Wiki Brainstorming and Problems With Wiki

MSc Project submitted September 2004


My Masters project started out as a piece about wiki as a novel means of on-line brainstorming but as it developed the emphasis shifted and it became instead a study of the interesting sociological aspects of wiki as a form of asynchronous on-line collaboration and knowledge management. The results and discussion sections of the report go into detail on the social factors that influence the success or failure of a wiki.

The report gathered and discussed existing thoughts and ideas on the subject from known experts as well as providing further unique insight into this fascinating and potentially very powerful means of collaboration.

This was one of the earliest academic publications on the subject of wiki and it has since been very well received by the online community, generating enough interest to ensure a steady stream of email enquiries and discussions. A friendly person from Google even told me they used it to justify moving some of their organisations at Google away from Wiki use.

As a means of collaboration and knowledge management the wiki still has enormous potential, but this study highlights a number of sociological factors that are crucial in the dynamics of a successful wiki. The project includes discussion of wiki on the Internet as well as some discussion of how the dynamics of wiki might be affected on an Intranet or other more controlled environments.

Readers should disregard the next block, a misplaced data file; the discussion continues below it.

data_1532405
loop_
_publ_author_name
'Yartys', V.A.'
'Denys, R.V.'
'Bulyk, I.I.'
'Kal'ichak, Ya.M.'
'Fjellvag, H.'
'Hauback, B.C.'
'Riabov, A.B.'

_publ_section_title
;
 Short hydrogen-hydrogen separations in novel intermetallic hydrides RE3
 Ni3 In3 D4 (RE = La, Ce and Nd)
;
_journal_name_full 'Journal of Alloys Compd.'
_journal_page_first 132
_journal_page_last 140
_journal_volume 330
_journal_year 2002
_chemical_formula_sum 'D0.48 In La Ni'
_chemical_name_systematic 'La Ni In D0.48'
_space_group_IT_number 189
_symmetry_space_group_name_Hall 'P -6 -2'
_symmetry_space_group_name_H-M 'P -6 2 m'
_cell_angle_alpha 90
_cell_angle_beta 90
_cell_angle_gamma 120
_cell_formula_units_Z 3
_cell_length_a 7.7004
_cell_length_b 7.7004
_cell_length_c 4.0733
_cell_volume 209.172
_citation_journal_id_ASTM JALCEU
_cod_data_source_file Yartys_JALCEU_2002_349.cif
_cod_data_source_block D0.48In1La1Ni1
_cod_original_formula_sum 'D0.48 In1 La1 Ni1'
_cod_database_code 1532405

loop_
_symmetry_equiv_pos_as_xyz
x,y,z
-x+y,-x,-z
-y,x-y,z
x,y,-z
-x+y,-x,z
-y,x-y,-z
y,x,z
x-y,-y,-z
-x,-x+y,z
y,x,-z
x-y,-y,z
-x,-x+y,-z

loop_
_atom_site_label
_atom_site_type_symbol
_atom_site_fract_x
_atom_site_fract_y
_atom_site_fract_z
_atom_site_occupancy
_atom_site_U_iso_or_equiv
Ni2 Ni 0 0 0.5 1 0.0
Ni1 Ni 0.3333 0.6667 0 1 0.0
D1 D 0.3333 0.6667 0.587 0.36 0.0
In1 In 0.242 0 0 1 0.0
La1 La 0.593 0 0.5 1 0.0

What is a Wiki?

For anyone unfamiliar with Wiki, they essentially represent openly editable web pages. A good example is the popular on-line collaborative encyclopaedia wikipedia, where anyone can amend definitions and entries. A database of all changes is maintained so that the page can be rolled back at any time if mistakes or vandalism occur and monitoring and maintaining the content is the responsibility of the community as a whole. In a successful wiki the data will build up in an evolutionary fashion, where only the strongest content survives. For a fuller description you can read the 'introduction to wiki' I created during my project.

The Official Abstract

As organisations increasingly rely on geographically dispersed workforces there is an emerging need to collaborate on projects that span distributed teams and different time frames. This includes a need for collaboration in the form of brainstorming. Wiki may provide a powerful medium for asynchronous distributed collaboration in such situations.

A design for evaluating the use of wiki as a shared workspace for asynchronous distributed brainstorming is described. Implementation of this design was unsuccessful and it was considered that failure may be the result of fundamental problems with wiki as a collaborative technology. A revised design is presented for the evaluation of problems with wiki-based collaboration and the factors affecting such collaboration, based on hypotheses derived in part from traditional brainstorming research.

A natural structure of factors affecting wiki-based collaboration emerged from the results which are discussed. Study conclusion presents 'The Wiki Cycle', a diagrammatic representation that highlights the process factors that affect the success or failure of wiki-based collaboration and which shows the interaction of these factors by way of a series of feedback cycles.

This provides a framework for future work by making explicit some of the process factors and dynamics that affect wiki-based collaboration.

Download the Report

The report in pdf format can be found here:

Wiki Brainstorming and Problems with Wiki

The University of York site also offers a download on the Official Project Homepage